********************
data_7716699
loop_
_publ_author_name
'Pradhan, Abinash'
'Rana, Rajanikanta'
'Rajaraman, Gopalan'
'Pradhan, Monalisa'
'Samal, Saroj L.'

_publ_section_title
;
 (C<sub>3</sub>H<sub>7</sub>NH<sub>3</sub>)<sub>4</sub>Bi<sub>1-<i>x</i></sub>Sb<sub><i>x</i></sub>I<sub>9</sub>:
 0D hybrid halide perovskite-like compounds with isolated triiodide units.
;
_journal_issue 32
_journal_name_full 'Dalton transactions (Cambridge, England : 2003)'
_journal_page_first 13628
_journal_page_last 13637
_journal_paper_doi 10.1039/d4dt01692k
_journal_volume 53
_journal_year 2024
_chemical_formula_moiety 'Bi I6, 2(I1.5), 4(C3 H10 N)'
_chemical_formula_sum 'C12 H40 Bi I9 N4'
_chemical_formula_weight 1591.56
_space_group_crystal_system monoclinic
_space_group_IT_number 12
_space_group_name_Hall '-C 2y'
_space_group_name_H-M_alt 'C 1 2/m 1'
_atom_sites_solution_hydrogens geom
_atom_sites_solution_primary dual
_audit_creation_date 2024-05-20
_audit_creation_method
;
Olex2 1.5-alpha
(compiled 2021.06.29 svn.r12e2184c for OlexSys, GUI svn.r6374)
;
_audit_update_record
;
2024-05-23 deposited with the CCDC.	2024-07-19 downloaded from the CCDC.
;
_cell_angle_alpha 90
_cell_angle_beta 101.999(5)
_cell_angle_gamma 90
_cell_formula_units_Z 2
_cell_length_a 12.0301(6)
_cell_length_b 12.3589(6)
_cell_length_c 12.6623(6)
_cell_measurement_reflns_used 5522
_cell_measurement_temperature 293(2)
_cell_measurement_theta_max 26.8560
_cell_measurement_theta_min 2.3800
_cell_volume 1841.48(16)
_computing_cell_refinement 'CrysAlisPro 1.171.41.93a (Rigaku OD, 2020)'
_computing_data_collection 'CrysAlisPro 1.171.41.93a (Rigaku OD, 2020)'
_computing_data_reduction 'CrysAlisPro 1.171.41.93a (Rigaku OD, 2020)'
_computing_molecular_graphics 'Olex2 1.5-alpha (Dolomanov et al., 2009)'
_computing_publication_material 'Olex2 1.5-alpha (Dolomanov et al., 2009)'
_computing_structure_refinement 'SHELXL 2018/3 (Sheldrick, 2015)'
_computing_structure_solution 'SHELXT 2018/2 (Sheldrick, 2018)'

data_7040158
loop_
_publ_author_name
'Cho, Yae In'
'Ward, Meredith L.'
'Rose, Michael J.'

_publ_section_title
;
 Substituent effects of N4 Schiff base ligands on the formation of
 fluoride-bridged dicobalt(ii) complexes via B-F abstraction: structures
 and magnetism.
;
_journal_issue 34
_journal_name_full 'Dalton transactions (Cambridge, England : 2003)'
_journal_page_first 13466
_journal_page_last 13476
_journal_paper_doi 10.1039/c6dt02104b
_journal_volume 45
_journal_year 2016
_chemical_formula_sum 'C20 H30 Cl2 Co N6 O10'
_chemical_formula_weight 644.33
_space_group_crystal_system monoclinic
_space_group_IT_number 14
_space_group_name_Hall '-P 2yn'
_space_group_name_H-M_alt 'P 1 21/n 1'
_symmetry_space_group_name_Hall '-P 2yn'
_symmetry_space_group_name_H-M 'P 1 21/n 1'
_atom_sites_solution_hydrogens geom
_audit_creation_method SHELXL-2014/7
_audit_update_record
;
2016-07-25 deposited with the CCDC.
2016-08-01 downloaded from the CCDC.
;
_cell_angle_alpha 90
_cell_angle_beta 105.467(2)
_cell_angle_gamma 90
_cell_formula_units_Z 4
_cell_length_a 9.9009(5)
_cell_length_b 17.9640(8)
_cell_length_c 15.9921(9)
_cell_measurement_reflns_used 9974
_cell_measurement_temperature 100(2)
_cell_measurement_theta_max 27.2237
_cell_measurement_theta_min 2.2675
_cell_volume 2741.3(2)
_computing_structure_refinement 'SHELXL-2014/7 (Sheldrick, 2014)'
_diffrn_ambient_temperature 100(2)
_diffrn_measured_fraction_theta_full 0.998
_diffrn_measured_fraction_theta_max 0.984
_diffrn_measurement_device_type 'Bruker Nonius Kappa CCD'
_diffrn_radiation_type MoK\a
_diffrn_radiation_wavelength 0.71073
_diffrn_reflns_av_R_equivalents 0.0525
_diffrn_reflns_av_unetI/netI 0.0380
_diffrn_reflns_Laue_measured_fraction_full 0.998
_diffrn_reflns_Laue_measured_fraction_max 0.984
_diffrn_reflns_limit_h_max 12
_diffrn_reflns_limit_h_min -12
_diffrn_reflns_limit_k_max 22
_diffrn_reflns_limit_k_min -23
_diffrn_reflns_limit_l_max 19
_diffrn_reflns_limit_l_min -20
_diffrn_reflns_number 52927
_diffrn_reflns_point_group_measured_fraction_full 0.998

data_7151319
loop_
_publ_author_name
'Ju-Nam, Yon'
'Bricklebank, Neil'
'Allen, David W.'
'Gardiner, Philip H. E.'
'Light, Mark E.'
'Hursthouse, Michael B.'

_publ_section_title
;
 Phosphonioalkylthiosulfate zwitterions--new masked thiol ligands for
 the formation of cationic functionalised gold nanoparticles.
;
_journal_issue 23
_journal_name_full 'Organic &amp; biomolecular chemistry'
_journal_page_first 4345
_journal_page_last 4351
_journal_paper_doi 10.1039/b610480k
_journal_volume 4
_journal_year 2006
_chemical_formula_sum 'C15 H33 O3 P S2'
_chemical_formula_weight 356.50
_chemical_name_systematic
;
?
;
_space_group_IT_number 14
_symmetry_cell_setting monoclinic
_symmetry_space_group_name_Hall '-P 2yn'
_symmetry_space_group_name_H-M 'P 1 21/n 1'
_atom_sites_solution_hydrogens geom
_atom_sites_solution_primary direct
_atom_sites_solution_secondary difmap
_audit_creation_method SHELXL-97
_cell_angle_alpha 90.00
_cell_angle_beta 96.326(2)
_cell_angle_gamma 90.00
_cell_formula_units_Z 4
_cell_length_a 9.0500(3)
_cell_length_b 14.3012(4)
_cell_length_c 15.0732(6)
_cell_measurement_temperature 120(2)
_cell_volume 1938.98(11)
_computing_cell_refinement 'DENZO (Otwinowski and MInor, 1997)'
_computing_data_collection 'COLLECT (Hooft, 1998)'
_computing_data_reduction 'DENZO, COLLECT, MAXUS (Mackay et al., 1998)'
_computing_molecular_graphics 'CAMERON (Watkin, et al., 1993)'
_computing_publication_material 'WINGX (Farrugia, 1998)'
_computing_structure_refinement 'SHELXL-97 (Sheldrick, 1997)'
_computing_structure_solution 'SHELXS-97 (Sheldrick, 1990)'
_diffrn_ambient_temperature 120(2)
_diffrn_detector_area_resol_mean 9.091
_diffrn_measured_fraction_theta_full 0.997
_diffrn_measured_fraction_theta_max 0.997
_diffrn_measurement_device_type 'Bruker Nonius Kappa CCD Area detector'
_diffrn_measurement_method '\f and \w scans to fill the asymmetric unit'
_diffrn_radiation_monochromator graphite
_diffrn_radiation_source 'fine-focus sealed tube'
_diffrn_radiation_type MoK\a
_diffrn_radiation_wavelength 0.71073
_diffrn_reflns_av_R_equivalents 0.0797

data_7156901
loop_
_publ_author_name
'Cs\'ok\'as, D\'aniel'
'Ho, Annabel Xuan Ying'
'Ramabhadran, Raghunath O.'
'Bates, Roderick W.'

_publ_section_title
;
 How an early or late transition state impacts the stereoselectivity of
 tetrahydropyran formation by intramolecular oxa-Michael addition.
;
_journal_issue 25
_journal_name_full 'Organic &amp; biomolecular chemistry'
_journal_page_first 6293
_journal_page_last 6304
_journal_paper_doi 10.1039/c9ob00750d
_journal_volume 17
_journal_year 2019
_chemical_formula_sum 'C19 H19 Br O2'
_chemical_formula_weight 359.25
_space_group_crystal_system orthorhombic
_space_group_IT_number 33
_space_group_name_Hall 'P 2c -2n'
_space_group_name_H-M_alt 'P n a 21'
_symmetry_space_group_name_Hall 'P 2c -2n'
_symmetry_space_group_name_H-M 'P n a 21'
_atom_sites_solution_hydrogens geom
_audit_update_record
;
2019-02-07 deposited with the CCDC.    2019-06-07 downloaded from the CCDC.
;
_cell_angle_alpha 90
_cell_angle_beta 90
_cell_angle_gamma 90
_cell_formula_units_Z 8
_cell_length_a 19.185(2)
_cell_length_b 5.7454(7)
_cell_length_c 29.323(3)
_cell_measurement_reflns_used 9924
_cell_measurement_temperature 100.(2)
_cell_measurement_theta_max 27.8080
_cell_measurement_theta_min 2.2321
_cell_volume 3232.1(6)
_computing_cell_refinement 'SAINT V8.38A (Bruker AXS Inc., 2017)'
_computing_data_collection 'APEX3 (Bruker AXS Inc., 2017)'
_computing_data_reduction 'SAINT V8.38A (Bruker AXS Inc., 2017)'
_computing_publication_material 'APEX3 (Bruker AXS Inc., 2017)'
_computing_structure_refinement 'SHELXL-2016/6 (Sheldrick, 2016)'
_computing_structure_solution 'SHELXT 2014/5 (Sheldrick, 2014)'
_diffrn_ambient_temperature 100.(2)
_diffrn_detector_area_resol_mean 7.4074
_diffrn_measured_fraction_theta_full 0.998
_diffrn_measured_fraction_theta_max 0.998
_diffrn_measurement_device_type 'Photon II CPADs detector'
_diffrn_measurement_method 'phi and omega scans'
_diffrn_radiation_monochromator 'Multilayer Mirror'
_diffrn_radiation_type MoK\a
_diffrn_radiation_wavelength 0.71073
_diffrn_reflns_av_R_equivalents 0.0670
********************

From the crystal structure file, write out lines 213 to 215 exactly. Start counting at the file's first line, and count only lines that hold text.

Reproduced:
_atom_sites_solution_hydrogens geom
_audit_update_record
;